THE following true story (freely translated from the Retraite de carême sur internet avec les Dominicains, 23 March) is related by a member of the Little Sisters Disciples of the Lamb, a religious congregation founded in France in 1985. Many of these Sisters suffer from Down’s syndrome, and it is their practice to “beg” for alms. They live in great simplicity, relying for their needs on what Providence offers them through the generosity of benefactors.
“Begging for our ‘daily bread’, we stop at an apartment block, and randomly press the entrycom button. Someone picks up the phone, and we say: ‘We are three Sisters, could you provide us with something to eat for lunch?’ A few moments of silence — we anticipate a refusal — then a brusque voice says: ‘Come on up! I’m on the fourth floor.’ The door opens, and a man invites us in.
“We sit on the sofa, and he hands us three hot plates. ‘I live alone,’ he says, ‘but I love cooking, and today, providentially, I have cooked for four!’ Then he sits down opposite us. An agnostic, he tells us that six months earlier, he had decided to stop working because he wanted to search for the true meaning of life.
“How did we get round to talking about the Trinity? Who knows? Anyway, there we were, doing just that: trying to describe the icon of the Trinity that had been ‘written’ by Andreï Rublev in the 15th century, and telling our host how this Russian monk had bequeathed to humanity a work of art in which the light of God’s world rises over a land of blood and tears, like the victory of mercy over evil.
“The man listens, then gestures towards us: ‘You too are three. . . ‘ We smile. One of us adds: ‘There are not only three persons on this icon: there is a fourth place, empty, opposite them — they are waiting for the guest. . .’ The man glances at the low table between himself and the three of us. Then, once again, he looks at us, and in a quiet voice, brings our conversation to a close: ‘So we are the picture. . .’”
AS THEY talked with their host about Rublev’s famous icon, the three Sisters knew that God had touched their hearts. And the unknown, unnamed man who had offered them hospitality seemed to realise that he had “entertained angels unawares” (Hebrews 13.2). All four sensed that they had experienced a moment of transcendence.
This is a perfect example of how a work of art can carry us into the domain of the holy: that “place” which is beyond the world we know, beyond time. That is precisely the purpose of an icon: it “enables us to see the world in the mirror of the holy” (A. J. Heschel). And, in the mirror, we catch reflections of glory…
THE subject of that lunchtime conversation was not a simply a painting. It was a poem — a soul poem, “written” in Russia during the Tartar invasions; a time of unprecedented barbarity and bitter infighting.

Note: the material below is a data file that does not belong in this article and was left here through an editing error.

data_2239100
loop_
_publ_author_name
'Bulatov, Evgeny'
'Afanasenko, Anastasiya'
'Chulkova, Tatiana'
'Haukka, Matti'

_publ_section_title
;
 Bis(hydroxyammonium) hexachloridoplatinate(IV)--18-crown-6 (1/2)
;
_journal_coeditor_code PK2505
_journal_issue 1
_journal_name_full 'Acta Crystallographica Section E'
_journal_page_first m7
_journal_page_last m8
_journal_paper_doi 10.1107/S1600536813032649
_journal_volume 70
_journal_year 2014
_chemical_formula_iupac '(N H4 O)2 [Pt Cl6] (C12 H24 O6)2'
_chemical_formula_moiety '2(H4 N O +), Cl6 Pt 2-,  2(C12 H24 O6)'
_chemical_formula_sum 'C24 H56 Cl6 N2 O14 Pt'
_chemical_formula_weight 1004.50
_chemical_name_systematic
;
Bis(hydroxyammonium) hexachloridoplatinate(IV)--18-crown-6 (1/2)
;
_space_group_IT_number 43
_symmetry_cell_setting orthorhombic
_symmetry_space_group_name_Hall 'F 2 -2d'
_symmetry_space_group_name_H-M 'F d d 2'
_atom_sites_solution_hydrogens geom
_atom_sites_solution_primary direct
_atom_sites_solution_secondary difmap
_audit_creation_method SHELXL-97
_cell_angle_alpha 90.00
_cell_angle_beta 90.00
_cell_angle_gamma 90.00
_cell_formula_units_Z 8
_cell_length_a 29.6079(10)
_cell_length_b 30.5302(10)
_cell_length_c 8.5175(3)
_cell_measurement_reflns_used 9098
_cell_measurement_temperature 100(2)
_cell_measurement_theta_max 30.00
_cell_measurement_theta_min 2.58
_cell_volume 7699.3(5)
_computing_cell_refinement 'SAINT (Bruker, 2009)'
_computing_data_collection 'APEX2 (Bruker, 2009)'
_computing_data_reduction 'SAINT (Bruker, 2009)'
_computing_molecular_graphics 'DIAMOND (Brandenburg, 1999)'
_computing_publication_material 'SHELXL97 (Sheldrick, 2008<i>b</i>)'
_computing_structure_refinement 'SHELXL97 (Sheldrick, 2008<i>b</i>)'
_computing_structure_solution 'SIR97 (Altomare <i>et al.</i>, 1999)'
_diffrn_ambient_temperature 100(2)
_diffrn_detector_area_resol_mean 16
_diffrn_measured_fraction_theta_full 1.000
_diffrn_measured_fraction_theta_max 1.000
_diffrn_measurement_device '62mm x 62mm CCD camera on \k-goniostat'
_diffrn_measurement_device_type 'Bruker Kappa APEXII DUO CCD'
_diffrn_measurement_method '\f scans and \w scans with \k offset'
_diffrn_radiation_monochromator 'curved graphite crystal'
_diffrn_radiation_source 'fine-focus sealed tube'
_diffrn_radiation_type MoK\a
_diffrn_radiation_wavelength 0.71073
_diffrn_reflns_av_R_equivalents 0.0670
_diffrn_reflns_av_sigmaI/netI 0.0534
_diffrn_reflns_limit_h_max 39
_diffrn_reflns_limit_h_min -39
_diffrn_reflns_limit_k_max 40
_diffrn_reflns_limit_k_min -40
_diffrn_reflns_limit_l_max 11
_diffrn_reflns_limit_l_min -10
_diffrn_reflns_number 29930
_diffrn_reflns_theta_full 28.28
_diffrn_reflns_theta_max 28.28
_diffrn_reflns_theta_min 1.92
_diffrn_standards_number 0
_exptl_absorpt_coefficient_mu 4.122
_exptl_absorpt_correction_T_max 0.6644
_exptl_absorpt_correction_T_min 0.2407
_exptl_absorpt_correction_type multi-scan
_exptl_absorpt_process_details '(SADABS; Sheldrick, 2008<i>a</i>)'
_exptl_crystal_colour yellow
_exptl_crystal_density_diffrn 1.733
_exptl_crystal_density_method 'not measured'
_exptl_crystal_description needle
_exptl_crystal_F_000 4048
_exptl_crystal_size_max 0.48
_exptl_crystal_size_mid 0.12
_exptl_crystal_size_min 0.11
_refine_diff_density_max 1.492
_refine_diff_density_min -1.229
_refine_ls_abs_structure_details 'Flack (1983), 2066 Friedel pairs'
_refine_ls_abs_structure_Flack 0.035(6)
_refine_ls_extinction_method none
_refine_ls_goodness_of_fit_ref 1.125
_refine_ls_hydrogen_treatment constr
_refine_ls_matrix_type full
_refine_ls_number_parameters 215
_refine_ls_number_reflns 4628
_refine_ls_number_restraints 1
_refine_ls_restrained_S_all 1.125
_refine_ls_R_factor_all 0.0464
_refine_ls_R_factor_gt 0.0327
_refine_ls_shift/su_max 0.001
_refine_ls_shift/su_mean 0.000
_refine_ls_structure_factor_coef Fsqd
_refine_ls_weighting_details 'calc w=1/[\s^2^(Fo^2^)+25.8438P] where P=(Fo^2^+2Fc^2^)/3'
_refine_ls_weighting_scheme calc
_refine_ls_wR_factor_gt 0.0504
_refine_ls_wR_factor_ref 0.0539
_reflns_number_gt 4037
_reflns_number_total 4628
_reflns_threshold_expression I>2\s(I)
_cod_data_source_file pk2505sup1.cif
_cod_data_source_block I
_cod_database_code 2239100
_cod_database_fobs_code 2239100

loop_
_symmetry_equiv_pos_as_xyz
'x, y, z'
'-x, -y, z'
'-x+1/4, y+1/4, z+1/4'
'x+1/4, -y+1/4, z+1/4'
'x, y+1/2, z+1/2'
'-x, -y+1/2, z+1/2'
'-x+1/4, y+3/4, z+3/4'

Living as he did in the midst of all this conflict, Rublev opens a window that reveals something of the mystery of God’s presence in our world. He shows us a God of receptivity and tenderness. Indeed, to contemplate this icon is to be carried into “the silence of eternity, interpreted by love” (J. G. Whittier).
The three “angels” are God’s messengers; their wings signify their heavenly provenance. They symbolise the three divine Persons, the Holy Trinity — hence this beautiful painting is usually referred to as the Trinity Icon. Inspired as it was by the Genesis narrative of the three strangers who visit Abraham at the Oak of Mamre, however, it has an alternative title: The Hospitality of Abraham. This recalls Abraham’s response to the three men who approach his tent: he “knows at once, from deep within, that it is ‘the Lord’ who wishes to be his guest” (J. Ratzinger, Jesus of Nazareth, vol. 2).
He runs to greet the strangers and begs them to stay. Happy when they agree to do this, he offers them generous refreshment. While they are eating, he stands near them under a tree, and silently looks at them. This is a theophany. It wordlessly but eloquently proclaims the message, “The Kingdom of God is among you.”
SOME would hold that a theophany (the word means “revelation of God’s nearness”) is a surprisingly common human experience: in a moment of stillness, God suddenly “appears” in our lives; touches us deeply through something we see or hear, something we are thinking about, reading about, talking about. Is that what happened in that Paris apartment? Did the Sisters and their host truly encounter God in that place of loving-kindness? Ubi caritas et amor, Deus ibi est.
Whatever title we give it, the Trinity Icon offers a vision of loving communion with God, a timeless image of the companionship enjoyed by those who eat and drink together in God’s presence. It communicates a gentle invitation to be “at home” with God; to take the fourth place at God’s table; to share the intimacy of a meal together.
We are all called to participate in the mystery of God’s love; so we are all included in the picture. This is the sacred banquet of the eucharist, in which — as St Thomas Aquinas wrote, in O sacrum convivium — “the mind is filled with grace, and the pledge of future glory is given to us.”
Sister Teresa White is a member of the Faithful Companions of Jesus.